I can't sleep, because someone is running through my head, insisting I tell you this story. The story was told to me (and to one other; you know who you are) quite some time ago, but now its for everyone. I'm sorry I'm not a better writer.
The Great Temple at Delphi, home to the Pythian Oracle, is among the holiest places in all of Greece. Long before it belonged to Apollo, the Temple belonged to Python, the Great Dragon of Mt Parnassus. In those days, every eight years, on the third day of Gemelion waxing, the Temple hosted a great contest of magic. From time immemorial, Hekate, the Queen of Witches, had always won the games. It came to pass one year, however, that Hekate did not attend, as she was Under the Earth. And so the favored contestants that year were Hermes, Lord of Games, the most quick witted of all gods, the lightbringer, the sorcerer-king, and Aphrodite, the radiant goddess of love, a Game Player extraordinaire.
The contest was fierce, and the competitors rejoiced to exercise their skill. When it came time for the final competition, the two were tied. And so Pythia proposed a final competition, a contest of love spells. Ganymede, the beautiful young cupbearer of Zeus, was to be both judge and prize. Both Hermes and Aphrodite enchanted long into the night, weaving magics both subtle and potent. They whispered incantations and they sang them. Hermes played a golden lyre. Aphrodite beat a bangled timbrel. They plied Ganymede with wine laced with philtres. They fed him the choicest morsels until his lips were shiny were shiny with butter. They painted sigils on his lithe young body in honey, wine, and blood. Ganymede's eyes glazed over with lust, and his heart beat quick with infatuation. His pupils dilated to the size of the moon, and his cock was a pillar of basalt.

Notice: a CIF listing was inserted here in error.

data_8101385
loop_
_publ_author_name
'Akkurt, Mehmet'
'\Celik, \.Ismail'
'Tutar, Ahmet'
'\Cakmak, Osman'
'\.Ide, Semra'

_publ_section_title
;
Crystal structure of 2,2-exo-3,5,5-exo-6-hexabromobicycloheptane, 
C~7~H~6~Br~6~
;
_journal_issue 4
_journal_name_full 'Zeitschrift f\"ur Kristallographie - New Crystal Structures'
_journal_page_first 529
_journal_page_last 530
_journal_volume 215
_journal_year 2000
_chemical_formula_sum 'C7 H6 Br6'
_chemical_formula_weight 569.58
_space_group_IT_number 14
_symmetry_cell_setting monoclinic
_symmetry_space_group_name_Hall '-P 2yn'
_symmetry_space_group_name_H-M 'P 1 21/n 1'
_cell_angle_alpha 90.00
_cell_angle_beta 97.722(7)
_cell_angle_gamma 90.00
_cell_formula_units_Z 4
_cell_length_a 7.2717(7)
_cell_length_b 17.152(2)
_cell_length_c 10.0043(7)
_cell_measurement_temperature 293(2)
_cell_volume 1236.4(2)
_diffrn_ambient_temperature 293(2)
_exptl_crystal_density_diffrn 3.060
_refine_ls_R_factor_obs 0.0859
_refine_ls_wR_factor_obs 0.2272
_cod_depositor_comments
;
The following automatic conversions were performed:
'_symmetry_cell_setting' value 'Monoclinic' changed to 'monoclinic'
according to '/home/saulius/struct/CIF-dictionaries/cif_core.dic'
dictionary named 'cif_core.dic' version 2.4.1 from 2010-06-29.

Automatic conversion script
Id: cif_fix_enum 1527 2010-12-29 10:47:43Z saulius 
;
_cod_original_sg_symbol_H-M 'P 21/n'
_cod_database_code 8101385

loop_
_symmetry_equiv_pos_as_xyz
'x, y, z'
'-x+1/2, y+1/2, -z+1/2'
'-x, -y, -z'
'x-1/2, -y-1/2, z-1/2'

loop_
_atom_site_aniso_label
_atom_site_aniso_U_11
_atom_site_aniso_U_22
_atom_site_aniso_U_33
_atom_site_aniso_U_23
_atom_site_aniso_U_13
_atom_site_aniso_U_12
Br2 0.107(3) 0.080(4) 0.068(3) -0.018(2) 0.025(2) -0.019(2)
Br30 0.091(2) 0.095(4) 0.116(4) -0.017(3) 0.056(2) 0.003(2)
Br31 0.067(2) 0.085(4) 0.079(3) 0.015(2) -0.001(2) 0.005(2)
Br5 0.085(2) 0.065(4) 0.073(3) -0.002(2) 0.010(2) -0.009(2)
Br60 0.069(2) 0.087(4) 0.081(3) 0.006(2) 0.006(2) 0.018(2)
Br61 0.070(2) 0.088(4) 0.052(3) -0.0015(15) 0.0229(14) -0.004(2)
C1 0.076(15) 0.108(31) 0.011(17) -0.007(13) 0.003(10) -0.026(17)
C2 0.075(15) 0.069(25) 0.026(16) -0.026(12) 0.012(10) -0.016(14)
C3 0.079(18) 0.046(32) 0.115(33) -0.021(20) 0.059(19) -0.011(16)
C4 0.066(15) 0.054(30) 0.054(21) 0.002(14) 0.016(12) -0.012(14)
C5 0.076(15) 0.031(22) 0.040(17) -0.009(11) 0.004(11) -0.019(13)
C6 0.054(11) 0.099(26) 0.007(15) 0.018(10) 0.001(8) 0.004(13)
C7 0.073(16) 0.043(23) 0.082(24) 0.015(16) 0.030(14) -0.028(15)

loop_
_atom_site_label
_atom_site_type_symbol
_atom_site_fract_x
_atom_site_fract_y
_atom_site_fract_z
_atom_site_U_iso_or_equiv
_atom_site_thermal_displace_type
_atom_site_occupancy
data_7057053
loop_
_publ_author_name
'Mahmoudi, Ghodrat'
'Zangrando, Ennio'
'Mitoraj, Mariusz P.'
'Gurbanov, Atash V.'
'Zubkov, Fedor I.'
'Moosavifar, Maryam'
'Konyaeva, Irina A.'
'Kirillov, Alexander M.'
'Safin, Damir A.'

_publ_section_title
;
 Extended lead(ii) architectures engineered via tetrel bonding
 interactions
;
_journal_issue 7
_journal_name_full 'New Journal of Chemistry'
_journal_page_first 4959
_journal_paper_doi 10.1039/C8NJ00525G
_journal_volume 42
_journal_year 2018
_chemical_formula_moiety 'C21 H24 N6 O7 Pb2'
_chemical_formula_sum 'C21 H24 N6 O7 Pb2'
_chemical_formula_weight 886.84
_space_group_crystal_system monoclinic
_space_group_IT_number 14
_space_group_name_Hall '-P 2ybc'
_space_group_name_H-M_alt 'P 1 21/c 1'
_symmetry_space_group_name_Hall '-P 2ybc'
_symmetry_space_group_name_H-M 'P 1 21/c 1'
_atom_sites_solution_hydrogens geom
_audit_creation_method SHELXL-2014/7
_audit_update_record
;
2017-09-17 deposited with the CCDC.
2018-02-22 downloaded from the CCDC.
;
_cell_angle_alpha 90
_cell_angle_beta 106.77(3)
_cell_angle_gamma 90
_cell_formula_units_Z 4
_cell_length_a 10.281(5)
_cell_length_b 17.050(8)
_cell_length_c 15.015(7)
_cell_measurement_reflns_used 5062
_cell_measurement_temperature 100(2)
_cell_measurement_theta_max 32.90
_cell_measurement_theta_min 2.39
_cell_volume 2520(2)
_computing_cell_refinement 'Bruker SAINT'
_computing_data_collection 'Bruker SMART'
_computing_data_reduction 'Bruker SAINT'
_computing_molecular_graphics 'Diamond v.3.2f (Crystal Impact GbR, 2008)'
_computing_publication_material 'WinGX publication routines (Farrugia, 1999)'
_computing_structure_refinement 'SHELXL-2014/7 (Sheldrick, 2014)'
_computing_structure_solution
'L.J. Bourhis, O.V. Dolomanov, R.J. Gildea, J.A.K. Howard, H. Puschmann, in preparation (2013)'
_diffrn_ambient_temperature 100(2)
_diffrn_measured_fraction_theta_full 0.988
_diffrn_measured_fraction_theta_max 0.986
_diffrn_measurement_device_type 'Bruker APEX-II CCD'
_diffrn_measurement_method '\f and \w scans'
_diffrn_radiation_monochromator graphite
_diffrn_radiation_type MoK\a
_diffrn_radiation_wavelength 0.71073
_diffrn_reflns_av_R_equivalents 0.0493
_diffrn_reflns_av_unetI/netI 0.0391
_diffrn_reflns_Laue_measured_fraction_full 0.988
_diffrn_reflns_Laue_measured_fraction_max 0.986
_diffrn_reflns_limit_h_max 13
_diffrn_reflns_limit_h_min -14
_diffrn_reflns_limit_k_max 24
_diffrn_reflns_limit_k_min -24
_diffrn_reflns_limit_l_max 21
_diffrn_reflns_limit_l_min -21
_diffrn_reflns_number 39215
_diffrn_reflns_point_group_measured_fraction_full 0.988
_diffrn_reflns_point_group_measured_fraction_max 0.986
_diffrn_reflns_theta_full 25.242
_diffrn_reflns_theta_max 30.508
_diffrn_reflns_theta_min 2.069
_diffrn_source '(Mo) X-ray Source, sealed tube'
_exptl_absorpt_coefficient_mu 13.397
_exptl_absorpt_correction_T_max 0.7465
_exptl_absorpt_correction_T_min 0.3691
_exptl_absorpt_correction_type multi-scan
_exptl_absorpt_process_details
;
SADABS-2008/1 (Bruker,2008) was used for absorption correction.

The contest continued for hours that seemed like days, stretched into days that seemed like years. The air grew hazy with lust, and the crowd dissolved into frenzied orgy. Ganymede, mad with love, lost in ecstasy, rocked slowly back and forth between the sorcerers, never choosing a favorite. In the end, however, Hermes threw the match. And so Ganymede, the most beautiful of mortals, fell into the arm of the Beautiful One. And yet, Hermes cast one final love spell, and perhaps the Lord of Games won after all. He presented a gift to Aphrodite, a token of her great victory. A beautiful zither, wrought all from copper, magic woven in its strings. Aphrodite was enchanted by the beautiful lyre. And so, nine months later, Aphrodite bore a child, as dark and mysterious as her mother, as quick and as bright as his father, the genderqueer godling of alchemy, Ἑρμαφροδιτος the winged and twice-crowned.